Eight twenty five.

I’ve slipped out of my delusions and back to reality for the moment. I will remember to take my choir binder with me to church, as we are having practice after service. It’s good to be a little organized. The sun is out again. All things considered, I’m still pretty fortunate to have the life and the friends I have. Schizophrenia is a pain in the butt, yet I don’t have the delusions all the time. In solitude is when they are the worst. I hear some avian life chirping outside. The sun has brought out the perching birds. I’m trying not to magnify reading to the assembly today. It’s not as stressful as the appointment with Dominic I had Wednesday. Church is a sanctuary, a safe place. I hear a mourning dove. The birds are being very musical this morning. In about ten minutes I have to leave. I would call to mind memories of Kate and of Aesop as a puppy, but I wonder what for? That was a time when I drank heavily, and besides, I never met Kate in person. It was all a fantasy.

Noon hour. Church went fine, and Doug was grateful that I read in his place. I feel really beat now, worn out from insomnia and walking everywhere. But at least the social life I have today is real. In about twenty minutes I’ll go to the store for food. I hadn’t realized how much Doug hates to be the lector until this week. I got a lot of praise for reading today. His mother passed away eight weeks ago and the funeral was yesterday. I’ve always liked Doug, so I didn’t mind doing him a favor. Now I can relax for the rest of the day… I don’t feel delusional anymore since church. Eduardo and Tori did a great duet for a postlude, a piece by Gabriel Faure that was vaguely familiar. Beautiful modern chords, a little strange. Lisa looked lovely today, but then she just is lovely. I missed seeing Sandi this morning. But it was nice to see everyone else. The sun is still out, though it’s supposed to rain again later this afternoon. I’m pretty equal with everything now. Worry free for the remainder of the day.

The Light on Broadway

Quarter of five. I felt very tempted to drink earlier today but rode it out. Something triggered me, cued me to times in a specific past. I think it was the color of the sky this morning, a luminous gray, making me believe it was 2017 again. I was so unwell back then, and also flat broke. I never had any money to spare. My addiction burned a hole right through my pocket. I really was a different person before I quit drinking. The daylight is dying down outside, gray fading to black gradually. The day turned around when I sat down to play my bass. I just emailed Mark regarding a future jam. We’ll see what he says. I feel more up with the present again. A little bit hungry. Aesop was good today while Damien and Todd worked on my trees. I’m glad for the nightfall; daytime feels oppressive sometimes, as if the sun were a judge in the sky, hammering verdicts with his gavel. Church tomorrow should be good. I ought to tithe something, but I’m nervous about my bank account. We’re supposed to turn in our pledge forms tomorrow. I hope I remember. It’s twilight outside now. Twilight time reminds me of The Moody Blues, in turn of when I used to work a job at Laurel Hill. I don’t think I could work another job like that one again. Nobody cared about my opinion when I was 37 years old. The street hires didn’t give a damn about the participants. We were looked down on as inferior… Jet black night. Dreams are forgotten, but my mood is better. I’d like to find my copy of The Lamb Lies Down on Broadway, Peter Gabriel’s last album with Genesis. Probably it was their best album, though I think I like Selling England by the Pound better. This afternoon I picked out a few bass lines from old King Crimson. I had fun with “The Great Deceiver” and “One More Red Nightmare.” When I was done, I looked out the window: nothing had changed on my street. Roger was puttering about with his 77 Ford as usual. The overcast was a sheet of gray, no longer luminous, but the light dying down… on Broadway…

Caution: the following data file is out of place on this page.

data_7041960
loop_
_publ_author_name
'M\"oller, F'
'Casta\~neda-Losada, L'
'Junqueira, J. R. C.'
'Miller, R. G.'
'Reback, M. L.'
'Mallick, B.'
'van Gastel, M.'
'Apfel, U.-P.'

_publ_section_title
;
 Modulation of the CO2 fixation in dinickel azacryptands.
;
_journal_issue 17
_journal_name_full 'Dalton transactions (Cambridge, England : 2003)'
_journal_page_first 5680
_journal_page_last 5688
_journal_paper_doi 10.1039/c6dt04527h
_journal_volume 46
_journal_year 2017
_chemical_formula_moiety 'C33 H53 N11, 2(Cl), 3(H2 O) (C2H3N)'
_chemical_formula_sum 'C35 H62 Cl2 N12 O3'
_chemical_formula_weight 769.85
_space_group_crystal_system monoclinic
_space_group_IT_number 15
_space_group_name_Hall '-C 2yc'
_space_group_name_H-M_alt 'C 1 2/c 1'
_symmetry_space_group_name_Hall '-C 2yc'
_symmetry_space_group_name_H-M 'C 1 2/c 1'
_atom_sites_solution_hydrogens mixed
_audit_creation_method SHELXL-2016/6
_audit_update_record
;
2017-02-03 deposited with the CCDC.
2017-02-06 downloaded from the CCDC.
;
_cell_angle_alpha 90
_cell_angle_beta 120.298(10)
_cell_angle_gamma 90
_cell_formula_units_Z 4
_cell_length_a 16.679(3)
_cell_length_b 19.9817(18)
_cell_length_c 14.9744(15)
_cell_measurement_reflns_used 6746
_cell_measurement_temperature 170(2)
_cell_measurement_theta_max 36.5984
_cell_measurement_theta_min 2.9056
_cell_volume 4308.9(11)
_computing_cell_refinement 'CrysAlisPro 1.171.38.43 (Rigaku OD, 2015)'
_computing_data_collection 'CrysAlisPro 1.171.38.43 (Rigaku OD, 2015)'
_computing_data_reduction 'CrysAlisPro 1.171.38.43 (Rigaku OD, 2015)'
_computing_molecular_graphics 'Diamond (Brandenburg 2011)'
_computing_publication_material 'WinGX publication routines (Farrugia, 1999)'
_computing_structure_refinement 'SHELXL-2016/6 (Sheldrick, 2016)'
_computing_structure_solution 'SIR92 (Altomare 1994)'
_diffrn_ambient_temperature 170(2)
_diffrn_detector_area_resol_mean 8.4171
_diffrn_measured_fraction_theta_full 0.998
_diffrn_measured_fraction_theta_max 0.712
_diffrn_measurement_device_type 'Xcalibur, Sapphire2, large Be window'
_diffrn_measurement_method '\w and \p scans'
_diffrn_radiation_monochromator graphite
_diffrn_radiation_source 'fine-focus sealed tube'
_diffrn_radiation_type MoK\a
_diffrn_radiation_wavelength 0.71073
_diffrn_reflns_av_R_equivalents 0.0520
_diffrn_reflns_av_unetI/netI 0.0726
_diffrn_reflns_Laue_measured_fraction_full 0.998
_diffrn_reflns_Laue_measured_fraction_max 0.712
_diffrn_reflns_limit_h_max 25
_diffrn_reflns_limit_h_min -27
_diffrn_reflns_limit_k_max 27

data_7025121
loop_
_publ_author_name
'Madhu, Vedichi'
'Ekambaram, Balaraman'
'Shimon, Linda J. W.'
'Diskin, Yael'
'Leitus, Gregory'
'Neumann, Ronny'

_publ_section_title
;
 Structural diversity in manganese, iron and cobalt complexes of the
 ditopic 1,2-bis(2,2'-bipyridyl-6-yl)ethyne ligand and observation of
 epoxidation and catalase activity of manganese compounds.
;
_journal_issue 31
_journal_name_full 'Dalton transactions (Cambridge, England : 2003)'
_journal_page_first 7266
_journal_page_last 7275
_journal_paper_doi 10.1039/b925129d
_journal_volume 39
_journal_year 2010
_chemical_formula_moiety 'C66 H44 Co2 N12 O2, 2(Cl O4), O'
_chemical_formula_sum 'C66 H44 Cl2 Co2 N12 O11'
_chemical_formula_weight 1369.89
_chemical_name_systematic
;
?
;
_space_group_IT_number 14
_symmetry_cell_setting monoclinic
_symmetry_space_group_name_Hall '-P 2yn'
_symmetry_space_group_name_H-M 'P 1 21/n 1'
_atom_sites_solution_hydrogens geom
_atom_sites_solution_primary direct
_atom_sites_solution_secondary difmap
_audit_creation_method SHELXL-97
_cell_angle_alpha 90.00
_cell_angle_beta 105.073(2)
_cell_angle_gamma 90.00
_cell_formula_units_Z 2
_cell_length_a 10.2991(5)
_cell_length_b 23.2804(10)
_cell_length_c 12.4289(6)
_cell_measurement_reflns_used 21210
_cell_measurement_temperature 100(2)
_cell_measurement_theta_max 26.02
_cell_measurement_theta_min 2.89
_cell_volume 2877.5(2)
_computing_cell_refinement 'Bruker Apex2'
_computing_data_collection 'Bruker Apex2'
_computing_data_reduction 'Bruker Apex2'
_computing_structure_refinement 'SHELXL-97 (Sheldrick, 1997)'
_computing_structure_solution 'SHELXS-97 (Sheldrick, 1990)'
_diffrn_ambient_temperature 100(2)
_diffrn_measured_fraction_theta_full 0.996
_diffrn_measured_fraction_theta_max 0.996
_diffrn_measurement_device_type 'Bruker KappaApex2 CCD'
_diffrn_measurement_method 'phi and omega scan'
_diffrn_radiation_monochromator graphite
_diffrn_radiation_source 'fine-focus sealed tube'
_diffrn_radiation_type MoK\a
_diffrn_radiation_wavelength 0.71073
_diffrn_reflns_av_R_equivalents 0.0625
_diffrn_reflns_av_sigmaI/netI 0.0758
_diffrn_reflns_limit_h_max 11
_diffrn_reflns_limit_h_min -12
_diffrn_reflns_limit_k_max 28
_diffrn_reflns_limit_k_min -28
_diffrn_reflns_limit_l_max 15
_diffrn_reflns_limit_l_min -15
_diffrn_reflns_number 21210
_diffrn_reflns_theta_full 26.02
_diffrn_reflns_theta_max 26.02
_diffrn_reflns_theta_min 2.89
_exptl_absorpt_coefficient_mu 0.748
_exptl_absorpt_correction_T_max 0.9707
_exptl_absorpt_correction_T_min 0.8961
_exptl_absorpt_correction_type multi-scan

Salon Visit

Eleven thirty. I went and hung out at the salon for an hour. Karen lost her temper at Lisa over the parking lot situation. The latter had tried to be her spokesperson in her absence and it was wrong. Darlene was in good spirits. Her face lit up when she saw me. Poor Karen has quite a Type A personality. I fear for her having a heart attack or something. Lisa is young and capricious. And Angela is sort of a diplomat between these two opposites. Karen is very concerned for success in her business, but she also takes in people who need help; seniors and people on the wrong side of the tracks. I guess that includes me too. Karen knew me when my addiction was so bad. It seems to me now that I was a different person then. Lisa asked my dog’s name, and I was surprised when she recognized Aesop the fabulist. I told her she was one of the few who did know the name. She said she had hung around guys who claimed to know a lot. I began to wonder about myself; maybe I was another such guy? And maybe I really was from the wrong side of the tracks? The dynamic of the salon is interesting, with the customers tending to be relaxed and pleasant but the staff rather tense and anxious. Then there’s me, the bum who comes around to visit Darlene. But of course it’s more complicated than that. I’m not exactly a bum, and Darlene is an old friend. It was a pleasure for her to see me again, and that’s what I do it for.